Microsoft preps laptop mice with new sensor

If you visit Microsoft’s peripherals site right now, you’ll see a teaser for what sounds like a new series of mice. The teaser video shows people using their mice on a variety of different surfaces, and it mentions “the technology that will go anywhere you do.” At the end, the teaser shows a pattern of blue eye-shaped areas on a black background and says simply, “9.9.08 Say Goodbye to Laser.”

Without giving Microsoft time to reveal specifics, the team at Engadget has dug up some dirt (and a couple of photos) on an upcoming Microsoft mouse. The mouse looks to be of the wireless kind, and it has a blue glow coming out of both its optical sensor and a ring under the edges of the mouse.

According to Engadget, this Blue Track mouse will feature “a blue LED combined with a wide-angle lens that’s supposed to work on more surfaces than laser and optical [mice].” The site goes on to say Microsoft will aim the technology at laptop mice only, which makes sense considering laser and red-LED mice work just fine on the majority of desks.

Comments closed
    • spacemanspiff
    • 11 years ago

    Why not Bluetooth, like the Wii uses. Then you wouldn’t need a surface at all.

      • SonicSilicon
      • 11 years ago

      oO? You may want to read up on modern computer input technology.

    • holophrastic
    • 11 years ago

    you know, it’s all garbage in my world. I’m using an excellent mx1000 laser mouse, and it works really well. It always did.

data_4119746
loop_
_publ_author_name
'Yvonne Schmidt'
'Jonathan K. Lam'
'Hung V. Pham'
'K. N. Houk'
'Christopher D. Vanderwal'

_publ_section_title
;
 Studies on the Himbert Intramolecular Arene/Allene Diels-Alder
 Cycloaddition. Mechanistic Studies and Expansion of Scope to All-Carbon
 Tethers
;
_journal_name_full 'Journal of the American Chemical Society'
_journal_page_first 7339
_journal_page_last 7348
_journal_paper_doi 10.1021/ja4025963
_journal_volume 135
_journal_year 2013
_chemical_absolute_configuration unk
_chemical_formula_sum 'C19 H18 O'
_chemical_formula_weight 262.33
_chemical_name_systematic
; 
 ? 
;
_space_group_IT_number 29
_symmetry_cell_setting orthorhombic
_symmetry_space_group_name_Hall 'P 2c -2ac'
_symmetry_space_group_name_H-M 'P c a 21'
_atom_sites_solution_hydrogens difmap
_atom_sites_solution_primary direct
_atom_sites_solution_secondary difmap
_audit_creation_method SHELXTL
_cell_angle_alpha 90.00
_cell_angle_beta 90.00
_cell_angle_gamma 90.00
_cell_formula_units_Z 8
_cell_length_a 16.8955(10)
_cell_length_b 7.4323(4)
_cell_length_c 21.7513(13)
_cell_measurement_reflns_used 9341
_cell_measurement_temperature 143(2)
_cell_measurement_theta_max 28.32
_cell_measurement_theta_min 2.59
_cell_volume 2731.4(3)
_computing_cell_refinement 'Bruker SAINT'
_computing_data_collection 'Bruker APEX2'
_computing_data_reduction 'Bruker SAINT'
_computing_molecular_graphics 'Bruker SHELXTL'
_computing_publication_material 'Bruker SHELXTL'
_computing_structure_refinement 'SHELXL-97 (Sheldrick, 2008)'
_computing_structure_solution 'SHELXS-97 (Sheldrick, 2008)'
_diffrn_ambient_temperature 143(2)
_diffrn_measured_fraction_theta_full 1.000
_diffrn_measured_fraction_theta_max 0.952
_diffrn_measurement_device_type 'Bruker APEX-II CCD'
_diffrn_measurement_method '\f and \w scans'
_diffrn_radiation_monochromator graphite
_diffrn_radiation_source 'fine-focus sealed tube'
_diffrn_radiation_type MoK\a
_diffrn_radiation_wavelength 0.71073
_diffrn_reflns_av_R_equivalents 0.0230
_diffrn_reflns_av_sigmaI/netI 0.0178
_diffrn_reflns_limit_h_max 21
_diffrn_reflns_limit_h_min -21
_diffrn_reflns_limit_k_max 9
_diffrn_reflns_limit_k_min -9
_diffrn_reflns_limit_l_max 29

However, I’m on a mouse pad anyway. I can’t use it on my desk for two very simple reasons.

    First, remember that gunk from the roller-ball days? It’s still exists. It just collects on the desk — which is disgusting. Roller-balls kept the surface clean by collecting the gunk.

    Second, running the mouse back and forth over the desk a few thousand times each day simply wears out the surface of my desk! I like my desk. I custom-built an 11-foot wide desk (by 3 feet deep).

    But hey, that’s just me.

      • Skrying
      • 11 years ago

      Good thing they’re making a laptop mouse not intended to replace your desktop mouse then…

    • sluggo
    • 11 years ago

    My trackball works in beer.

      • A_Pickle
      • 11 years ago

      Best comment ever.

    • BiffStroganoffsky
    • 11 years ago

    Mices must have tails!…else they are hamsters or guinea pigs. That is all.

    • lolento
    • 11 years ago

    probably 3d mems sensor…that’s the direction of most handheld devices these days.

    • jsncable
    • 11 years ago

    maybe it’s glowing blue balls….. in the mouse..

    • lex-ington
    • 11 years ago

    The only thing my mice (laser) don’t work on is glass, other than that I have no tracking problems.

    • eitje
    • 11 years ago

    gyroscopes!